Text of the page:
Noah — A Biblical Epic for the Eyes and Mind

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“Even though it is a story of hope, family, and second chances, it is also a story filled with great destruction and misery. For every pair that survived, there were countless other creatures on the planet that drowned during the deluge, innocent and wicked alike.” Director Darren Aronofsky said these words in an interview, when discussing about his interpretation of Noah’s story. Though Aronofsky is an atheist, he adhered to the spirit of the text and saw darkness within the story rather than making it a comedic apocalypse story. In “Noah” (2014), he has taken scant verses from ‘Genesis’, devoted to ‘Noah and the Flood’ and daringly delved to develop a bold interpretation of a tale and has also added blockbuster doses of a disaster movie. Although this is Aronofsky’s highest- budget movie, “Noah” is no less idiosyncratic than his other work.

The film begins with a prologue about what happened in the Old World – how Adam and Eve’s fall in the Garden of Eden led to the wickedness of mankind before Noah’s time. Noah (Russell Crowe), who is said to have descended through the line of Seth, is deemed to be the only righteous man. As a small boy Noah watches his father getting killed by Tubal-cain (Ray Winstone) – a descendant of Cain (Cain, the son of Adam, who killed his brother Abel and set in motion a chain of violence). Noah from then on stayed clear of these greedy human beings and lives in a desolate land. He has settled down with his wife Naameh (Jennifer Connelly) and their three sons — Shem (Douglas Booth), Ham (Logan Lerman), and Japheth (Leo McHugh Carroll – in a land given by the “Creator.”

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After experiencing apocalyptic visions, Noah goes to meet his grandfather, Methuselah (Anthony Hopkins). Noah becomes convinced that the Creator decides to purge the corrupted world of life. He believes that his task is to build an ark and save the birds and animals from the mighty deluge. To build the ark, Noah is helped by Watchers – six armed rock creatures (resembles the giant tree creatures from ‘Lord of the Rings’). Birds, amphibians, reptiles and giant mammals come majestically into Noah’s ginat box. Soon, a barbarian horde, led by King Tubal-Cain (Ray Winstone) arrives before the ark looking to book a passage. After a battle, the family is tucked safely into the ark. Noah’s persistent belief is that men and women do not deserve to survive and he also thinks that repopulation of mankind is not possible, since the only surviving woman of child-bearing age — his adopted daughter Ila (Emma Watson) — is barren. But, Noah’s zealous conviction and rigid determination is tested by the creator through the events inside the ark.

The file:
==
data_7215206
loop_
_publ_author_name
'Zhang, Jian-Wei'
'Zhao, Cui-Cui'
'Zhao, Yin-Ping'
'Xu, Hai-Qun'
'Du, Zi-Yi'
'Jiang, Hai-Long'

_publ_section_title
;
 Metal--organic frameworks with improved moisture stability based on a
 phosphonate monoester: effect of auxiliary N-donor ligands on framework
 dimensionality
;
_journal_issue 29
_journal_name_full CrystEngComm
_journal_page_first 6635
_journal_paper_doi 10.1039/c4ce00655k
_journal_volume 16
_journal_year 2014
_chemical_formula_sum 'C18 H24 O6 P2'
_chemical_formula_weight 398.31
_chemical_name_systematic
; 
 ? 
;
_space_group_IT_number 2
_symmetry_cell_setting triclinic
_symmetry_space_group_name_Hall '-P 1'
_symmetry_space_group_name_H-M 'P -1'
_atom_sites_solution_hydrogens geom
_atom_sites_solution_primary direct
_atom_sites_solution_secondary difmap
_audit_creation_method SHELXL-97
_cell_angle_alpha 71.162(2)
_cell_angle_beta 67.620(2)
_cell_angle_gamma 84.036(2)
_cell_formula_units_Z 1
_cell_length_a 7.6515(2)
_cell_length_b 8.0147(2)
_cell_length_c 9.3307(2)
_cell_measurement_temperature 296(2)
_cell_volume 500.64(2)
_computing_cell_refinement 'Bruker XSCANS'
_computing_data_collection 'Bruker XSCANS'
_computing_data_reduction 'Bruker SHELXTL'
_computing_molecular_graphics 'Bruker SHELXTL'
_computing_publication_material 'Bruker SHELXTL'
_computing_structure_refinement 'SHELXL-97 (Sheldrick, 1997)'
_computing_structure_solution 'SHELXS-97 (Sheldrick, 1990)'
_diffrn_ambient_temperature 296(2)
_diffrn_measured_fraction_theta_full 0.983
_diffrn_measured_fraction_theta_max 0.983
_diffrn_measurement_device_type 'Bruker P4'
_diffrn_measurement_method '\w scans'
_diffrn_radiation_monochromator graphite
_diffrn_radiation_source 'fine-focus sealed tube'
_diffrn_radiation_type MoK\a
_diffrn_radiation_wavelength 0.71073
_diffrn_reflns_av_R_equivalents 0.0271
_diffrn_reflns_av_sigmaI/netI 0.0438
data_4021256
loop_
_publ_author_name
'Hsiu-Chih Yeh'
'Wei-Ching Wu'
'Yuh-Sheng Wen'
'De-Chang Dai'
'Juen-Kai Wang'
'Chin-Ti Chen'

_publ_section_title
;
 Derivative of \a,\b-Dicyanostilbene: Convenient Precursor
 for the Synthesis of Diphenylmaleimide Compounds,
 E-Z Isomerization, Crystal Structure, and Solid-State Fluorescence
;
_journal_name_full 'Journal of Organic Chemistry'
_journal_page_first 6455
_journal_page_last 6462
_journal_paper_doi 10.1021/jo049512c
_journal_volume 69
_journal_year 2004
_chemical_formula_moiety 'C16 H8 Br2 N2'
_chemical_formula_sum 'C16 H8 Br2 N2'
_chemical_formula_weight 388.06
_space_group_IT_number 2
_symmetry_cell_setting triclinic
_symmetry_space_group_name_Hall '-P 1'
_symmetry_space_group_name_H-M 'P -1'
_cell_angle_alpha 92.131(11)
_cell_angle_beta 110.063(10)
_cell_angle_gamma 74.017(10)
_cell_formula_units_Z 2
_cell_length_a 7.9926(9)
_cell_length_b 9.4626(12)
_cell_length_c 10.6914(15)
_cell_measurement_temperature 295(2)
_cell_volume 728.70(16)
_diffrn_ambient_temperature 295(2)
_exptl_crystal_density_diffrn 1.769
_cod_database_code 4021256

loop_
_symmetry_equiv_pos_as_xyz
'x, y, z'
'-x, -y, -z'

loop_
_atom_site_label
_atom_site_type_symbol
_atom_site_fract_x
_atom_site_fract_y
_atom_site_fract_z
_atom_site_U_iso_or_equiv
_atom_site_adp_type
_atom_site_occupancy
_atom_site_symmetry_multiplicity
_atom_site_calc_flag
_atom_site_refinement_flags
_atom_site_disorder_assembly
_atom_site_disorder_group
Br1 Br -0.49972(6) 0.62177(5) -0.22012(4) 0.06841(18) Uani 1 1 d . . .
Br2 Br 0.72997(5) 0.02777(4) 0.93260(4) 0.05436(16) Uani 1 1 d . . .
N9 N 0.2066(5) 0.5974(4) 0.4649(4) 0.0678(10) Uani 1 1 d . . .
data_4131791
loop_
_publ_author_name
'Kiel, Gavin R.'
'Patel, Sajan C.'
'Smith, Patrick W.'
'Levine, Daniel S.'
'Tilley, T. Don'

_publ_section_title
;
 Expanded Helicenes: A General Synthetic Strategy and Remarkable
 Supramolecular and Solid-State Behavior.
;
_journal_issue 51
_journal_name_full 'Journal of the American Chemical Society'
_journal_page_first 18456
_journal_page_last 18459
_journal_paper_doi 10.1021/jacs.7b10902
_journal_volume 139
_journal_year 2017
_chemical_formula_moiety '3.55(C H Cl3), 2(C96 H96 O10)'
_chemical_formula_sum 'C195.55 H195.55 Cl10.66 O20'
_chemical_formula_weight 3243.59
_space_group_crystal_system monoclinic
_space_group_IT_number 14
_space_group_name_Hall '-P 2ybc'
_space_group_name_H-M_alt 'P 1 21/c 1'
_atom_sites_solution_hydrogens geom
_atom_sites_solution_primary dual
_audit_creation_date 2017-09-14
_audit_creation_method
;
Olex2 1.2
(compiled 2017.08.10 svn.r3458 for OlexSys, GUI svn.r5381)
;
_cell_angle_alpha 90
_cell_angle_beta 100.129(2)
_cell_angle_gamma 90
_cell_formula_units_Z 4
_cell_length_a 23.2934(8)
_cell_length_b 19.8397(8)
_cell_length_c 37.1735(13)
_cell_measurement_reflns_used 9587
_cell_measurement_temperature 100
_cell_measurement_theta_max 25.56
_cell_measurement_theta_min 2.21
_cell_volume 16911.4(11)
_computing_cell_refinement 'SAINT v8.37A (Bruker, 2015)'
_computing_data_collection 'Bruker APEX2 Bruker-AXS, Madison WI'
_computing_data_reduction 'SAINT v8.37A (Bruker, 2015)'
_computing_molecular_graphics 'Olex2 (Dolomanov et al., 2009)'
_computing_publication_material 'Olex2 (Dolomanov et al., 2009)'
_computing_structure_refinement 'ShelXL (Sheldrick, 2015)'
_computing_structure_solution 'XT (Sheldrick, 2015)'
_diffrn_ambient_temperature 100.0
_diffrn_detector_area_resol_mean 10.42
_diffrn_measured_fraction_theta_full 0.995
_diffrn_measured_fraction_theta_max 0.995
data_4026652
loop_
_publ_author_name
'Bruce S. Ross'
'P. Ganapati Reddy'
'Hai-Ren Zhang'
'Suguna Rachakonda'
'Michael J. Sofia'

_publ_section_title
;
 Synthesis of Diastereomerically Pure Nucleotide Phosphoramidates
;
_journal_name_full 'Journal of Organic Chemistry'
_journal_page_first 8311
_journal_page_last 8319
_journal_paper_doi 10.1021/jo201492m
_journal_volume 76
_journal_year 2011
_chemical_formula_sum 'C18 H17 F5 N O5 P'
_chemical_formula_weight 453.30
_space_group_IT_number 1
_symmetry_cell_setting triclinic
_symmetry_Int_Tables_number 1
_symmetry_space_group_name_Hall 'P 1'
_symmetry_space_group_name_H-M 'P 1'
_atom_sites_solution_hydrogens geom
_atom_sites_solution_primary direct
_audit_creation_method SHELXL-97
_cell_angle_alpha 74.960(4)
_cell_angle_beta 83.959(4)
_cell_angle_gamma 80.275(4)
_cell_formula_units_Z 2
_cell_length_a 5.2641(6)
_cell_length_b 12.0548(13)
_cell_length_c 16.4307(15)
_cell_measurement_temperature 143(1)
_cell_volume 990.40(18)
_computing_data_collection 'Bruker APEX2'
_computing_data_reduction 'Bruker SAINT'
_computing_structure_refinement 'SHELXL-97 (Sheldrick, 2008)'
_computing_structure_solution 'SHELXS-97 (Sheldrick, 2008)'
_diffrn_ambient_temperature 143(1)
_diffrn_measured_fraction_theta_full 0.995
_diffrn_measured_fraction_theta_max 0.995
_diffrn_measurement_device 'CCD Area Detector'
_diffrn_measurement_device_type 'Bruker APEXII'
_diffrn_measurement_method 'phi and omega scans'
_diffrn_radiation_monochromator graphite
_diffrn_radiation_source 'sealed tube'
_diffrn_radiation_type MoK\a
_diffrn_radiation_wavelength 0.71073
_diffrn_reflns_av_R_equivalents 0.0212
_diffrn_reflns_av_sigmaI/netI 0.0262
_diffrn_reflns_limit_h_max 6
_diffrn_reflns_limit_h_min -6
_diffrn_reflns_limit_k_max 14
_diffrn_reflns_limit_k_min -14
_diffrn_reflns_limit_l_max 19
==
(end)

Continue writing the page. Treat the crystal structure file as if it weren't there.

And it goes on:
Emma Watson NOAH 2014 Movie Stills Wallpaper

“Noah” succeeds beautifully as a spectacle. “Let me tell you a story …” Russell Crowe says to his family, midway through, as he proceeds to relate the conventional biblical creation saga of the world. It was one of the many breath-taking scenes in the movie. The amazing crane and helicopter shots that show the Ark’s assembly and the impressive computer-generated marvels like the gathering of world’s creatures, plus Matthew Libatique’s gorgeous lens shoots of unadulterated Icelandic terrain makes the film visually salient, despite a running time of 137 minutes. But, Aronofsky didn’t make “Noah” just to be an eye candy. Aronofsky and co-writer Ari Handel’s script makes the family dynamics take precedence over the voyage itself in the final stretch.

The script for most part stays true to Bible basics, but also dares to ask questions about Noah’s psychology: Is he heeding God’s call, ready to do something terribly cruel? Or is he just a man only imagining that God is speaking to him? The story revises the Bible’s ark story (where God does much of the talking) making God the silent one and is always mentioned as “Creator.” At one point, an enraged Noah, looks at sky and says, “Why do you not answer me?” Aronofsky uses the character of Noah to make a commentary on the modern-day religious zealots who believe that they have a monopoly on the ‘truth.’ The third part of the film brings emotional fireworks. It brings contradictions inherent within every human being, when asked to do violence in the name of Lord. The subplot of Noah concentrates on the environmentalism aspect by pitting Noah’s family against the barbarians defiling the nature.

Darren Aronofsky and Russell Crowe

Darren Aronofsky and Russell Crowe

The splendid performance of Russell Crowe and his interpretation of Noah makes us recall some of his excellent earlier performances, notably in Gladiator, The Insider and Cinderella Man. Rather than being a genial grandfather figure, Crowe presents Noah as a warrior, who is intractable in his belief.

“Noah” may make certain viewers unhappy because of the liberties, it takes and the conclusion, it draws. The biblical story and fantasy spectacle is used as a jumping-off point to present an intimate drama about a man, who is torn asunder between religious fundamentalism and human compassion.

 

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